Tuesday, January 26, 2021

James Meredith Says It’s Time for UM to Take Leadership Position For Change

By Victoria Hosey


James Meredith holds a newspaper as he attempts to register at the University of Mississippi. Bettmann / Getty Images
James Meredith holds a newspaper as he attempts to register at the University of Mississippi. Bettmann / Getty Images

According to Civil Rights icon James Meredith, Mississippi is at the center of the universe. 

That is, at least, with regard to racial justice and equality. Therefore, Meredith believes it is time for Mississippi and his alma mater, the University of Mississippi, to lead the conversation in this time of national change. Meredith expressed his views in an exclusive interview with hottytoddy.com. 

As the country finds itself consumed by public outcry over issues surrounding the Black experience in America, particularly the killings of George Floyd, Breonna Taylor, and many other African Americans at the hands of police, Meredith believes the dialogue being held in Mississippi today has never had more potential to make a difference. The way he sees it, the world is not only watching, but waiting. 

“Nobody in the world is more ready,” Meredith said in a phone interview on Wednesday. “I have thought as much, and as long, and as hard about this issue, as Black and white (people) in Mississippi. And if anybody is ready to come up with a new solution to our problem, it’s us.”

Meredith, who is a Kosciusko, Mississippi, native and United States Air Force veteran, was the first-ever African American student to enroll at the University of Mississippi in 1962. A Supreme Court ruling that enforced Meredith’s right to attend “Ole Miss” culminated in rioting that saw two people killed, hundreds injured, and necessitated the deployment of military police agents and the Mississippi National Guard to subdue the violence.

Meredith believes that if Mississippi is “at the center of the universe”, then the University of Mississippi sits directly at its powerful core, ready to use the darkest moments of its history as examples for how to grow- and more importantly, to take a leadership position for change.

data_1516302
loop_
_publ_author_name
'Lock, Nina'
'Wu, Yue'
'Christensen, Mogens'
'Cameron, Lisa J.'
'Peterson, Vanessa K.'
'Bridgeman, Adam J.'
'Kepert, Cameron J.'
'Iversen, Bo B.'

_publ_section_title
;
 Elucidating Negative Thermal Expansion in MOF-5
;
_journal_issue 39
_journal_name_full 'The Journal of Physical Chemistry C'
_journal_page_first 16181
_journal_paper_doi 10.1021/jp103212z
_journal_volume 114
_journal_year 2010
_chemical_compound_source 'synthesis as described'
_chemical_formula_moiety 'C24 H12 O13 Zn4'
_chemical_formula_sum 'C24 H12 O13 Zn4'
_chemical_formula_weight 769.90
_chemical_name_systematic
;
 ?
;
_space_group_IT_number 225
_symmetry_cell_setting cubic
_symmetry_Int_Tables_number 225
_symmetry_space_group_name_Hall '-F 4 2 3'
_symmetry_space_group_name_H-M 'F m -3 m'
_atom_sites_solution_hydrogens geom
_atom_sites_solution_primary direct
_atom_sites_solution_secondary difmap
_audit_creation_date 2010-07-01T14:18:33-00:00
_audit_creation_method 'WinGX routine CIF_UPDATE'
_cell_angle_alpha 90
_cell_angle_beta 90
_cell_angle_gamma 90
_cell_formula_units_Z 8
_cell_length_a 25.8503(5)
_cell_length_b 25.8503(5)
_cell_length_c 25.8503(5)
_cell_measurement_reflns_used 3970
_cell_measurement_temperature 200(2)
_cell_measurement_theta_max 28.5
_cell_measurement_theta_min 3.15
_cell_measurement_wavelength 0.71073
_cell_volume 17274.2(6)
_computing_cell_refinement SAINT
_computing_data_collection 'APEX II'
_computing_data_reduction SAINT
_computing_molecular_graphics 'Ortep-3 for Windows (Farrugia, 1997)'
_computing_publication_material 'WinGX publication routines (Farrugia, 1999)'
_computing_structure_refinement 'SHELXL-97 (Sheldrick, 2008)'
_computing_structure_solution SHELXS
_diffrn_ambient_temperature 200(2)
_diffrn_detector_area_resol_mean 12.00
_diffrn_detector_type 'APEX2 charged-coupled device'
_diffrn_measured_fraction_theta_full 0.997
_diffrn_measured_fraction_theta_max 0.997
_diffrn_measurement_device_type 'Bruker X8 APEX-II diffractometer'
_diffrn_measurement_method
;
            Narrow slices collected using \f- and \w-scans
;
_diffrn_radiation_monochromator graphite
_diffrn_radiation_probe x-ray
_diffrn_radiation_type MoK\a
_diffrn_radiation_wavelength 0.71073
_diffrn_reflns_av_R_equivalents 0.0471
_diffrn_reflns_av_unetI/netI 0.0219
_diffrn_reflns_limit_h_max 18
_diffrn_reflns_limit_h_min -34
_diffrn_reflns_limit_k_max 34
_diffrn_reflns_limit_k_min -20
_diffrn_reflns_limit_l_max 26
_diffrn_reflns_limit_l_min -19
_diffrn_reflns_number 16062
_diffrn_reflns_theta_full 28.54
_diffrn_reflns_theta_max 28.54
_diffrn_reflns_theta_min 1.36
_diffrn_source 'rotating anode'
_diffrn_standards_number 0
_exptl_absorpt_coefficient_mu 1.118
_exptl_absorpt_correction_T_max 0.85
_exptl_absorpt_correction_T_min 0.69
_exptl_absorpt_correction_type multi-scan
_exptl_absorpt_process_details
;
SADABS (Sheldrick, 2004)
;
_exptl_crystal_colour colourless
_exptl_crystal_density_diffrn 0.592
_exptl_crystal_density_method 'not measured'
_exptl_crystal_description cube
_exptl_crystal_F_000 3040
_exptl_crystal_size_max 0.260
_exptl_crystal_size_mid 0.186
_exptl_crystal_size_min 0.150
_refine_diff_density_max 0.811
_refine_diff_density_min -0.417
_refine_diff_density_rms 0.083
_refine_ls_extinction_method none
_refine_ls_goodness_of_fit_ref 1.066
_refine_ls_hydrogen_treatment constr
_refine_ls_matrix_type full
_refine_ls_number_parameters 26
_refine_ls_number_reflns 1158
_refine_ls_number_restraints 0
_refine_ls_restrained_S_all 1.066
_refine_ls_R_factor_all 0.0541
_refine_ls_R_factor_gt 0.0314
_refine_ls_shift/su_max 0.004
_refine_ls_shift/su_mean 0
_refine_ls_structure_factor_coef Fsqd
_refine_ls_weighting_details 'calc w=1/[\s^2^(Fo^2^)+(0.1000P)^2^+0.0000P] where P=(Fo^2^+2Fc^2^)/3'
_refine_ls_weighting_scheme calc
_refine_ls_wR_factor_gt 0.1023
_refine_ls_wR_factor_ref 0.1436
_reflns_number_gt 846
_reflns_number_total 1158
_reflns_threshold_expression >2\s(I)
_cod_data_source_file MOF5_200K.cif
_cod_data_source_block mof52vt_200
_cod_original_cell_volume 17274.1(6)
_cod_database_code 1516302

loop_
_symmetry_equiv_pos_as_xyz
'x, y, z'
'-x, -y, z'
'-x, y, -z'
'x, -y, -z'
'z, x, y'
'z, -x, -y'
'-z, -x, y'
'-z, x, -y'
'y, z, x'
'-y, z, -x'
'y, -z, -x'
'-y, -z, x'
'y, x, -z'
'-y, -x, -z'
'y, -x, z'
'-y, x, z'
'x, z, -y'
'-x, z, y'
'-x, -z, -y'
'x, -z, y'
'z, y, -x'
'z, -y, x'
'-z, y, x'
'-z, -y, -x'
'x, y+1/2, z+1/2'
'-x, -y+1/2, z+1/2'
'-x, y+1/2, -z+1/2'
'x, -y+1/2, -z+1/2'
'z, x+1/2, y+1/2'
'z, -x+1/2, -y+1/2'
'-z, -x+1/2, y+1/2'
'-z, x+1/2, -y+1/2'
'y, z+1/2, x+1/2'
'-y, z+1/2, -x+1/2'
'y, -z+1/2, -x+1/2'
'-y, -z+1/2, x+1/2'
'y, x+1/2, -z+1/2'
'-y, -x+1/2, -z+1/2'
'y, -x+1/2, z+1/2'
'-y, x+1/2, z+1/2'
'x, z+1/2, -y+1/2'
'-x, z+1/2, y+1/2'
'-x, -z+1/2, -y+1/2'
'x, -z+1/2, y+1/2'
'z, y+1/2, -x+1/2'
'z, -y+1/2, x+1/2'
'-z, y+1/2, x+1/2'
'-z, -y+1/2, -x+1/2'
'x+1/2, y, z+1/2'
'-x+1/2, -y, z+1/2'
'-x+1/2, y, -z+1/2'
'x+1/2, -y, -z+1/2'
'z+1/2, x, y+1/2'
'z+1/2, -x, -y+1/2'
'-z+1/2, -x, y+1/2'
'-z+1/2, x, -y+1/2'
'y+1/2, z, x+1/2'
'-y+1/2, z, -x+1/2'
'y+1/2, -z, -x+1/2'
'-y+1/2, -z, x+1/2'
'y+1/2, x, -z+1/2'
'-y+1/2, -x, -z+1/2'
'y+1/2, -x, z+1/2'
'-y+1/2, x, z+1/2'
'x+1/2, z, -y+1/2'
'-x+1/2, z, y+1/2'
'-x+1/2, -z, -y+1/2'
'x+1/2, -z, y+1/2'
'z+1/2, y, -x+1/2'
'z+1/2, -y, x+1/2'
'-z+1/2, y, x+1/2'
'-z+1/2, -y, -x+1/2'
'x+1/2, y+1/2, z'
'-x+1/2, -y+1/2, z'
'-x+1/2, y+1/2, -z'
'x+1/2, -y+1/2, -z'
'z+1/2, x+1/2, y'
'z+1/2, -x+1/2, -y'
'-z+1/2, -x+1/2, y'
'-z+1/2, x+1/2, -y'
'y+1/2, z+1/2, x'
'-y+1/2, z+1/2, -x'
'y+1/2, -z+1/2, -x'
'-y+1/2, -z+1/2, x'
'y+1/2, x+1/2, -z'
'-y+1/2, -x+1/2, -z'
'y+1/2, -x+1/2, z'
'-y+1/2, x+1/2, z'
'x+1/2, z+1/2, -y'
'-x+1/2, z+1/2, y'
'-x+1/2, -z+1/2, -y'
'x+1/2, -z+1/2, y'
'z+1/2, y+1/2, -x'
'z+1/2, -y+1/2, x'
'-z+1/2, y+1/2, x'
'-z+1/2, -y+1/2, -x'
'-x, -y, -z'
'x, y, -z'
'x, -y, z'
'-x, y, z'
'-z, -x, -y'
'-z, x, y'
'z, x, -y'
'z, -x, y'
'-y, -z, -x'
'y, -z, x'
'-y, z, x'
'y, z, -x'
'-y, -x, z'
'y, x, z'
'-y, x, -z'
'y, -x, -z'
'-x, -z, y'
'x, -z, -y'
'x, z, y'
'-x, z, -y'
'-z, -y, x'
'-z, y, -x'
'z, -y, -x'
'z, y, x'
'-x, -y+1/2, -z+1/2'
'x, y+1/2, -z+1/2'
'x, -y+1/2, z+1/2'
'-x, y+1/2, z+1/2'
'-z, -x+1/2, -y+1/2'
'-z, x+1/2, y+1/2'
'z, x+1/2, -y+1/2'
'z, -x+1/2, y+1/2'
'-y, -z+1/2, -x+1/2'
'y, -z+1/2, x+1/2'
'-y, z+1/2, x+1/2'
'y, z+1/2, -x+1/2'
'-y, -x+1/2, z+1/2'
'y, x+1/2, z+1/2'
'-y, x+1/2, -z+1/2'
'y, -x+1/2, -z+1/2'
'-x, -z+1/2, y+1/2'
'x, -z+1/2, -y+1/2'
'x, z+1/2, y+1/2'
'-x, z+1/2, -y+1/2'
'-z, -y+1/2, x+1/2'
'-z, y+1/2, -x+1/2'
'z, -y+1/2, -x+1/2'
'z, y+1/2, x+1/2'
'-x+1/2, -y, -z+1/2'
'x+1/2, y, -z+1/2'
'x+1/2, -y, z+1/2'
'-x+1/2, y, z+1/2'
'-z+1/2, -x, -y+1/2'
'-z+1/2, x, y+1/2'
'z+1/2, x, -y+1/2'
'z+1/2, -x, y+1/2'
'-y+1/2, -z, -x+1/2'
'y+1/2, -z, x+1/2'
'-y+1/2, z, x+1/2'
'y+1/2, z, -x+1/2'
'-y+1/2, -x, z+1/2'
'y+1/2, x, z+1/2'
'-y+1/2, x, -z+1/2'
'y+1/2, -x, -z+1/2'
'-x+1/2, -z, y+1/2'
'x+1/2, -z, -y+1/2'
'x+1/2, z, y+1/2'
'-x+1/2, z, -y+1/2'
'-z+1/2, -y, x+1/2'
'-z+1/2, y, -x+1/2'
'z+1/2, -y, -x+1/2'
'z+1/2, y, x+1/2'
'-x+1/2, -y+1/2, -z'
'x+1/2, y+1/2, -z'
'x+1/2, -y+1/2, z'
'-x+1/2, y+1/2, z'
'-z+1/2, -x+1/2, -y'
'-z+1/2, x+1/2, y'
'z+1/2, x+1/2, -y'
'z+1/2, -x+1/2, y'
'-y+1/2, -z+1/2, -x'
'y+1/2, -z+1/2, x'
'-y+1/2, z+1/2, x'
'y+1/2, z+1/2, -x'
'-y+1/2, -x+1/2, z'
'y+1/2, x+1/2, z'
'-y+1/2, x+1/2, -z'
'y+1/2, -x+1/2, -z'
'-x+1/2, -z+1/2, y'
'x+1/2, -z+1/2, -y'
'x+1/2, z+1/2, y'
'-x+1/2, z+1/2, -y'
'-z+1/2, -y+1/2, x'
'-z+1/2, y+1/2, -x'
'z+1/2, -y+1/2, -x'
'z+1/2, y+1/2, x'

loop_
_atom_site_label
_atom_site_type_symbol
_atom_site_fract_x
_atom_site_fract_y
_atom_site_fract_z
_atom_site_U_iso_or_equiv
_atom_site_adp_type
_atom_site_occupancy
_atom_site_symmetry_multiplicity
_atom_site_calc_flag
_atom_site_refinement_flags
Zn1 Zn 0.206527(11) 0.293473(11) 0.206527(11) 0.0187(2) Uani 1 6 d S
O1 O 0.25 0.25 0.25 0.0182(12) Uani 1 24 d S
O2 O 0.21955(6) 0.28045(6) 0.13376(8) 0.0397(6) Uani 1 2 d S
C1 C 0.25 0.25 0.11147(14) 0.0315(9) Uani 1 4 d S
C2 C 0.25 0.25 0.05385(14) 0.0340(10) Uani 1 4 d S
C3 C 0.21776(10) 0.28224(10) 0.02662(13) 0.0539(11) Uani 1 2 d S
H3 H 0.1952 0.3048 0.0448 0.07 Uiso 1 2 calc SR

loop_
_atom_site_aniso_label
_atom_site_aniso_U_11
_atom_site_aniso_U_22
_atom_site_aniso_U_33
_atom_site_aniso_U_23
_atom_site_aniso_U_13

“That’s what put us in a position to lead the world,” said Meredith. “I consider this discussion today more important than Ole Miss in 1962, because in 1962 every state in the union had already had desegregation at the college and above level.”

Now, Meredith sees the current dialogue surrounding race as an opportunity. It is time for his home state, and especially the University, to set the standard rather than simply following others in the fight for equality. 


“Mississippi is known to be the most religious place in the world. It is also believed by some people to be the most hypocritical place in the world. You know the power that, that does? All Mississippi has to do is put her house in order, and all the other houses will jump for joy and fall in line.” 

While there still is work yet to be done, Meredith feels that Mississippians are finally reaching a place where they are more open to discussions on racism and inequality. 

Meredith believes change has progressed slowly, but surely, since the first day he stepped foot onto the Ole Miss campus. Albeit not without pushback, the University has since parted ways with the Colonel Reb mascot, removed “Dixie” from the marching band repertoire, added contextualization plaques to buildings and monuments, and most recently, relocated a Confederate statue from its campus to a nearby cemetery. 

In 2013, the state of Mississippi officially ratified the 13th amendment after 148 years. In June of 2020, it abandoned the Confederate symbol from the state flag. 

“You know how many years I’ve come up to Ole Miss… Do you know how many times I saw the Confederate statue up there in that prominent place… It ain’t there anymore,” said Meredith. 


“I don’t think the leaders in Jackson… I know the leaders up at Ole Miss… I don’t think that they just did something. They knew what they were doing when they took that flag down… And what they were doing when they moved that Confederate statue,” said Meredith. “And I believe Mississippi is going to do the right thing and lead the world from here on.” 

Fifty-eight years after his graduation from the University in 1963, Meredith’s opinion hasn’t wavered in the slightest on the institution that has at different times attempted to bar him from its doors and erected a statue of his likeness. 


“I feel exactly the same way. I felt Ole Miss should be taking the lead and solving these problems,” said Meredith. “And I think Ole Miss is in the position to solve these problems for the world today.”

Meredith said he still thinks Ole Miss students are “the sharpest anywhere in the world.” 

“Guess who else went there? Old James Meredith,” he said with a chuckle, and a smile that could be felt through the phone, even if it could not be seen. “I not only went there, I got a diploma from there.” 

Although he enjoys wearing a cap bearing the print “New Miss” on it, gifted to him by a pastor from Tunica, Mississippi, to symbolize the day he walked on campus and did away with the old version of the University, Meredith said he still wears his “Ole Miss” cap to campus. 

Now in the golden years of his lifetime, Meredith stated that he hopes to see Mississippi address what he simply calls “the truth”. 

“I believe that Mississippi, America and the world are never going to be the same again after this episode is over,” said Meredith. “It only started with the pandemic. Everybody is trying to forget about George Floyd, but that issue ain’t going nowhere. The Black/white race issue is the biggest issue in the world today.” 

Whether or not Mississippi will be looked to for answers is not a question for Meredith, but rather a fact. 

“No matter if Mississippi wants it, whether they like it. That’s the truth.”